Whilst I don’t like state control, telling other states how to control their population is not very libertarian. I might disagree with how North Korea is handling its population, and what Syria is doing in its civil war, I don’t think it worth while to get involved. If you stick to just ones like Syria and not NK, then you aren’t doing it for human rights reasons but for political reasons. but if you get involved in every country’s internal strife then you are acting as the world’s policeman. You can’t pick and choose. By not getting involved and just looking after your own country you don’t get dragged into loads of unintended consequences. See Iran, Iraq, Afghanistan, etc. etc. etc.

    It doesn’t mean that we can be totally heartless. If refugees from NK or Syria ask for help, then we should do our utmost to help them and also make it easy as possible for people to escape.

    • “But now abused and twisted to allow criminals to demand their family rights, and for others to demand their TV rights, and any other rights they can think of.”

  3. I have been interested to read the above, being a lawyer who was involved back in 1991 a case which eventually went the European Court of Human Rights (Benham v UK) by Liberty (then the National Council of Civil Liberties). It has been seen how the discussion of human rights has been carried on, all to often by people who have no knowledge of its history or why the Human Rights Act 1998 came on to the statute book. It has already been forgotten in that in the 1970s the political right in Britain was very keen on human rights, as it was used to end the practice of the closed shop by trade unions in Britain, whereby workers either had to join or union or risk being sacked. Human rights legislation has also been used to protect freedom of speech and minority religious views.

    However, perhaps even more serious is the lack of understanding as to why the Human Rights Act became part of UK law. The idea of incorporating the Convention into UK law in some form had been debated since the early 1970s without any real sustained effort to achieve it. The reason that the Human Rights Act was introduced was not as popular wisdom would have it the result of some softening by the judiciary, some directive from ‘Europe’ or submission to the lobbying of Liberty. In fact, the Human Rights Act was actually introduced as a consequence of the Good Friday Agreement in Northern Ireland. Basically it is a provision of the peace treaty with the Provisional IRA.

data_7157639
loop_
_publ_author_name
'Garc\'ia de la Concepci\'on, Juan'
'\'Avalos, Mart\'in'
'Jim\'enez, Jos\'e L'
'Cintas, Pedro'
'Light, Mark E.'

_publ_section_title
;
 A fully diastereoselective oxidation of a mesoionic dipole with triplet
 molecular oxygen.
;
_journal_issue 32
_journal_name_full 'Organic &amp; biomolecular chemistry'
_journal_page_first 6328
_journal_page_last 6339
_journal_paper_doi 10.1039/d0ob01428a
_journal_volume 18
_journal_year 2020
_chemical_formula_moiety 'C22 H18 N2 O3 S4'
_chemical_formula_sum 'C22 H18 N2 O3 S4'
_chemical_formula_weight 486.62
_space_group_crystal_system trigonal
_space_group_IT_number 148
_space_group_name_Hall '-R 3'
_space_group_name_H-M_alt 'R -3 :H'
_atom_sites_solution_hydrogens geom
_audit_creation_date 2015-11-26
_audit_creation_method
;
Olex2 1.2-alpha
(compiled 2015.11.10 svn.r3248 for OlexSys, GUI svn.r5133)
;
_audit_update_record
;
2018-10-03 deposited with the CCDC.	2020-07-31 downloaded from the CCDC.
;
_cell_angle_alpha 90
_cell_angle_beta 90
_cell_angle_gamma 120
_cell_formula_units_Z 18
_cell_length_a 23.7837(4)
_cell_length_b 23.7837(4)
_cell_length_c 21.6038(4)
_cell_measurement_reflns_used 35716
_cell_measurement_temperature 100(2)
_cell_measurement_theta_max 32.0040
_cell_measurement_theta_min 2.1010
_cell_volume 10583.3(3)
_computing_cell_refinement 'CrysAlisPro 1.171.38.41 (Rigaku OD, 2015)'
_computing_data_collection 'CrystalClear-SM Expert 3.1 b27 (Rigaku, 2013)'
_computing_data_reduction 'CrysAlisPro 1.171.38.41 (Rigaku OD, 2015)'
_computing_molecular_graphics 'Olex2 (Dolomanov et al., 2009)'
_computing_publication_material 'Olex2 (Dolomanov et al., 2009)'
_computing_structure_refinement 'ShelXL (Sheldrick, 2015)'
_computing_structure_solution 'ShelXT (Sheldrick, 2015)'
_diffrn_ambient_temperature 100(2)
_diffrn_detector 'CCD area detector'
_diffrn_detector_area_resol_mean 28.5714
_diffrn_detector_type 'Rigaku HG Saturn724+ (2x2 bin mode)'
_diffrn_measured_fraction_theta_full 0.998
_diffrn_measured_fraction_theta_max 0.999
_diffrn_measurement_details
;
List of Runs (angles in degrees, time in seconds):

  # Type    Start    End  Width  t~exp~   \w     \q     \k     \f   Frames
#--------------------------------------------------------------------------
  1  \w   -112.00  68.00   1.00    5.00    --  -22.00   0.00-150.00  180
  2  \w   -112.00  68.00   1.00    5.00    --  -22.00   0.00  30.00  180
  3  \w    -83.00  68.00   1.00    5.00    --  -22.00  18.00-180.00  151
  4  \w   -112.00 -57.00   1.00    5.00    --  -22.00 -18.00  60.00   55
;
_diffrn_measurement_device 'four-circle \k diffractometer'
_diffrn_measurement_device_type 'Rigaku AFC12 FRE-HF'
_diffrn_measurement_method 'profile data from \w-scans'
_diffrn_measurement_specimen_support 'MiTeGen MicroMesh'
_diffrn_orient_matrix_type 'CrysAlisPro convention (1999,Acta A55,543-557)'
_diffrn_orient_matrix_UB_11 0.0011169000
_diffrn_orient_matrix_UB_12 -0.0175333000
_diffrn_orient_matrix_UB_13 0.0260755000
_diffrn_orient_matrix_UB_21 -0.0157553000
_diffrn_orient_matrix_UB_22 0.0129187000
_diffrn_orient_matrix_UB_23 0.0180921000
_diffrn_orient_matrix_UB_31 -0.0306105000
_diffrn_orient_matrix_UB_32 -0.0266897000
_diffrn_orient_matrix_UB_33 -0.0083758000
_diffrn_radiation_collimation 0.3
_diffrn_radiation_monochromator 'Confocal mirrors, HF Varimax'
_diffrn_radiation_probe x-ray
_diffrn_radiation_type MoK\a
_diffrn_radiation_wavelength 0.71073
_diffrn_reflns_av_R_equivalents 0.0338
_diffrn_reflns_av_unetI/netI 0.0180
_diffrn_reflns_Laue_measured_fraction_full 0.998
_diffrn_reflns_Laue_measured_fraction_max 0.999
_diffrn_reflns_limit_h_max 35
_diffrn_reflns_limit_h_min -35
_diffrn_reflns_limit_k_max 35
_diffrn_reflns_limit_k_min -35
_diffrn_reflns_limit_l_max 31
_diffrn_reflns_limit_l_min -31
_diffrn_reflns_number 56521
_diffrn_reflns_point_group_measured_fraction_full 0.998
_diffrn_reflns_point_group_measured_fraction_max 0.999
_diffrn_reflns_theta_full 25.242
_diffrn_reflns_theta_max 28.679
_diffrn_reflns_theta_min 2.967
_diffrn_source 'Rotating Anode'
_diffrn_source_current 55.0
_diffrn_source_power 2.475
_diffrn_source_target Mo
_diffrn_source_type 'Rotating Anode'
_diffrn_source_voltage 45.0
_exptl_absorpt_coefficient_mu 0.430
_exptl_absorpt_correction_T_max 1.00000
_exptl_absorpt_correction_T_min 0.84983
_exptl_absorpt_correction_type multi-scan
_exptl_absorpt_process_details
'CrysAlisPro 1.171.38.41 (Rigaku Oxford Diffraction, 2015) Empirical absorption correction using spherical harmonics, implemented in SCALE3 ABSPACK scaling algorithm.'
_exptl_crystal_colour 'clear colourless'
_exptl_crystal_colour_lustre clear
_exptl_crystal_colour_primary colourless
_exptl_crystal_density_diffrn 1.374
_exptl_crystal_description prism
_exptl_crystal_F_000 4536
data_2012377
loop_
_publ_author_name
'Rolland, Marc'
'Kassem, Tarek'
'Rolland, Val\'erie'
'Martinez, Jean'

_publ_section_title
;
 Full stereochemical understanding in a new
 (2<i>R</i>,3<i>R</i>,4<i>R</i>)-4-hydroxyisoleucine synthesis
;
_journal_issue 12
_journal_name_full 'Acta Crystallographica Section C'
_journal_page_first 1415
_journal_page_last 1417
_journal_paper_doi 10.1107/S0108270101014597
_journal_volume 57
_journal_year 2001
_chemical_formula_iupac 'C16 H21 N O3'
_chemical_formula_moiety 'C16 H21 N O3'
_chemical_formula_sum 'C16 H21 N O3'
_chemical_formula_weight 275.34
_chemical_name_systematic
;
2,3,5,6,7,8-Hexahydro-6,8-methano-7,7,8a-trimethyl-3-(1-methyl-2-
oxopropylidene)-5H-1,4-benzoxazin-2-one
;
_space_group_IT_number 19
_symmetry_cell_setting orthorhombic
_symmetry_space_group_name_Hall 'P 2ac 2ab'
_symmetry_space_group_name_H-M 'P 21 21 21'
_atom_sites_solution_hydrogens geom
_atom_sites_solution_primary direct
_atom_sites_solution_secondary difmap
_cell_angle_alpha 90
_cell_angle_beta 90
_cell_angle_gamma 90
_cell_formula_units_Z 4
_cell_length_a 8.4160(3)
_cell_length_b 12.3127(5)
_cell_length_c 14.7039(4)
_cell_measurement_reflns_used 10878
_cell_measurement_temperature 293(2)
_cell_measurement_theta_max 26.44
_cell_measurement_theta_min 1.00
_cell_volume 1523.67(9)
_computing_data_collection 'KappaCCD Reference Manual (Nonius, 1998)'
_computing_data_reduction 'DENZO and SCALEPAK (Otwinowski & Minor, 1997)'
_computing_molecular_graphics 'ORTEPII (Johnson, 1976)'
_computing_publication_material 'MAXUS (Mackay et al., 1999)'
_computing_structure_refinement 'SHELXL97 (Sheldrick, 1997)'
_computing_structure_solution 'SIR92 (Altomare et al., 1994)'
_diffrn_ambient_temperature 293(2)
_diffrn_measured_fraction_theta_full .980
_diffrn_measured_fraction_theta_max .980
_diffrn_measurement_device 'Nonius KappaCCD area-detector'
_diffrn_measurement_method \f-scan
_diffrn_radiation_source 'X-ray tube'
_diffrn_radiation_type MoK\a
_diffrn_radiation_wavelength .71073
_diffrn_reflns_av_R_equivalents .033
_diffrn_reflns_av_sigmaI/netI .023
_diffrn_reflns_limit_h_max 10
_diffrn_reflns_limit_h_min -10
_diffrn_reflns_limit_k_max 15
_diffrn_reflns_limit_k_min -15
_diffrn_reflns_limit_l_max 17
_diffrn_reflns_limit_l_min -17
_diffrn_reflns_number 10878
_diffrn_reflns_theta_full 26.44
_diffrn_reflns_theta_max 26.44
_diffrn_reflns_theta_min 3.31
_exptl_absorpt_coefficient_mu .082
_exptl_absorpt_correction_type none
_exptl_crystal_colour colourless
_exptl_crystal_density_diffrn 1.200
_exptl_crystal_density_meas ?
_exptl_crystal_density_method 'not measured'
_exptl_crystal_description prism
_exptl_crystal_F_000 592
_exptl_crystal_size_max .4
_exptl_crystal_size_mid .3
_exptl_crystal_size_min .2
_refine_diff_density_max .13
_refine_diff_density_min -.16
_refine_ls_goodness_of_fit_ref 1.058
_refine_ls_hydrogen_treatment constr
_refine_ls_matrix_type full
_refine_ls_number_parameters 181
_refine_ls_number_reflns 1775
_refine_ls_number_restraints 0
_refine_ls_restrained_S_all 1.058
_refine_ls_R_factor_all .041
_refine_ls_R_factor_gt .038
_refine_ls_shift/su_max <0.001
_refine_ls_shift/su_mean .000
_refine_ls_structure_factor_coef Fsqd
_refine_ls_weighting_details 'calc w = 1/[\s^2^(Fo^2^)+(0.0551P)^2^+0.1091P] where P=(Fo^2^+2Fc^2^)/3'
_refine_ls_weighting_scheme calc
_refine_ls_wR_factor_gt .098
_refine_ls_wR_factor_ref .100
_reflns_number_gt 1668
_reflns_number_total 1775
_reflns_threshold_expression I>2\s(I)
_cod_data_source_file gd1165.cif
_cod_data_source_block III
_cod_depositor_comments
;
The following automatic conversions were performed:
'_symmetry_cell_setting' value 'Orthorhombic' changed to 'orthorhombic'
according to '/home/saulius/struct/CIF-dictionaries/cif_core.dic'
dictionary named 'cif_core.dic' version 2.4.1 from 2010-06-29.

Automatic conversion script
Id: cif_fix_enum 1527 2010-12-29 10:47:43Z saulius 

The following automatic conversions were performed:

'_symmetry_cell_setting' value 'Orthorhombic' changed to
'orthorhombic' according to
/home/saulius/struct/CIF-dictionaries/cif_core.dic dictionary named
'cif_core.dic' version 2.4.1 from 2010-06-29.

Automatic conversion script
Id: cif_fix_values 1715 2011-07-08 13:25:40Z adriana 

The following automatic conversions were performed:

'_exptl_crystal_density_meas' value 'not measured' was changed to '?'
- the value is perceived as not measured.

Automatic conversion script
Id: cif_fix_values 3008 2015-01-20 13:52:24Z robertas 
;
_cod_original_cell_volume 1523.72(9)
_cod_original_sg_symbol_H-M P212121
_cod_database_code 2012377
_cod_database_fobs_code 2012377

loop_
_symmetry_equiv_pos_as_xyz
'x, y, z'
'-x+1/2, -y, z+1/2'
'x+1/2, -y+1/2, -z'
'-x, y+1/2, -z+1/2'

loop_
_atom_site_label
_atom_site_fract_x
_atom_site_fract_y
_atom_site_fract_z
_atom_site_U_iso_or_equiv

Unfortunately, this fact seems to have been forgotten amid a whole lot of silly press coverage and sloppy usage of legal language, together with considerable misunderstanding as to the scope of human rights law by many who have to make public law decisions (e.g. police officers) and also by many politicians commenting upon it, such as the current Home Secretary (but then the Government’s legal advice is not what it used to be). It is regrettable that there is such a lack of awareness as we are talking of events just 15 years ago.It is worth bearing in mind that when you next hear a politician calling for the scrapping of human rights legislation in the UK s/he is actually calling for breaking the terms of the peace treaty with the IRA under the Good Friday Agreement. Are they actually serious about this?

  4. True Libertarians are troubled by human rights initiatives not because they don’t think there is merit in the principle, but because of the automatic precedence that is always given to so called ‘positive rights’ over so called ‘negative rights’. In other words, they are not as easily fooled by semantics as the general population. That might explain why there are so few real ones!

  5. Pingback: The New Liberty | No Longer The Land Of The Free